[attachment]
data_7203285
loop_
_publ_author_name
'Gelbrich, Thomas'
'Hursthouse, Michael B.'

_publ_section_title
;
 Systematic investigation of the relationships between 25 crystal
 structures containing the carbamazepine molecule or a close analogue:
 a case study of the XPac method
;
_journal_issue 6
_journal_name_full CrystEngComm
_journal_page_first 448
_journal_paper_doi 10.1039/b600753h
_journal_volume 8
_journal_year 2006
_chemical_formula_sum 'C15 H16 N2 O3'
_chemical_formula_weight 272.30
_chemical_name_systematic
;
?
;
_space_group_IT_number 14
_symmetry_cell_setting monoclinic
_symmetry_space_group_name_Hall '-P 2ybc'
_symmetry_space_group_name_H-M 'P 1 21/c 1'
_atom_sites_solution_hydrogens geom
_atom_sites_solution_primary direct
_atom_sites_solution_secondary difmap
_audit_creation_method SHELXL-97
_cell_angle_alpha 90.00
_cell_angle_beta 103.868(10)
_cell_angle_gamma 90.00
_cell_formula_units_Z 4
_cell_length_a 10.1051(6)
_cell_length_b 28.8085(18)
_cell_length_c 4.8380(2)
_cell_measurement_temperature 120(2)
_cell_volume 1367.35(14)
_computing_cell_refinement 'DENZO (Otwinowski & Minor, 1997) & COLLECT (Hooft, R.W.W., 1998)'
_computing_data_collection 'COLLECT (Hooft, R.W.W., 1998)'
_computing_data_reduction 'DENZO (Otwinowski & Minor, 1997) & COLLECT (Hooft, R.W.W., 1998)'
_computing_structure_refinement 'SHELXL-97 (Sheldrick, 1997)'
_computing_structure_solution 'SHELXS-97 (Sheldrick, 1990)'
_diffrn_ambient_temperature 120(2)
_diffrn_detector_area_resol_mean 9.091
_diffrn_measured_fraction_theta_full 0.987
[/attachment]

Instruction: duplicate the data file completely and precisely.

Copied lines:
data_7203285
loop_
_publ_author_name
'Gelbrich, Thomas'
'Hursthouse, Michael B.'

_publ_section_title
;
 Systematic investigation of the relationships between 25 crystal
 structures containing the carbamazepine molecule or a close analogue:
 a case study of the XPac method
;
_journal_issue 6
_journal_name_full CrystEngComm
_journal_page_first 448
_journal_paper_doi 10.1039/b600753h
_journal_volume 8
_journal_year 2006
_chemical_formula_sum 'C15 H16 N2 O3'
_chemical_formula_weight 272.30
_chemical_name_systematic
;
?
;
_space_group_IT_number 14
_symmetry_cell_setting monoclinic
_symmetry_space_group_name_Hall '-P 2ybc'
_symmetry_space_group_name_H-M 'P 1 21/c 1'
_atom_sites_solution_hydrogens geom
_atom_sites_solution_primary direct
_atom_sites_solution_secondary difmap
_audit_creation_method SHELXL-97
_cell_angle_alpha 90.00
_cell_angle_beta 103.868(10)
_cell_angle_gamma 90.00
_cell_formula_units_Z 4
_cell_length_a 10.1051(6)
_cell_length_b 28.8085(18)
_cell_length_c 4.8380(2)
_cell_measurement_temperature 120(2)
_cell_volume 1367.35(14)
_computing_cell_refinement 'DENZO (Otwinowski & Minor, 1997) & COLLECT (Hooft, R.W.W., 1998)'
_computing_data_collection 'COLLECT (Hooft, R.W.W., 1998)'
_computing_data_reduction 'DENZO (Otwinowski & Minor, 1997) & COLLECT (Hooft, R.W.W., 1998)'
_computing_structure_refinement 'SHELXL-97 (Sheldrick, 1997)'
_computing_structure_solution 'SHELXS-97 (Sheldrick, 1990)'
_diffrn_ambient_temperature 120(2)
_diffrn_detector_area_resol_mean 9.091
_diffrn_measured_fraction_theta_full 0.987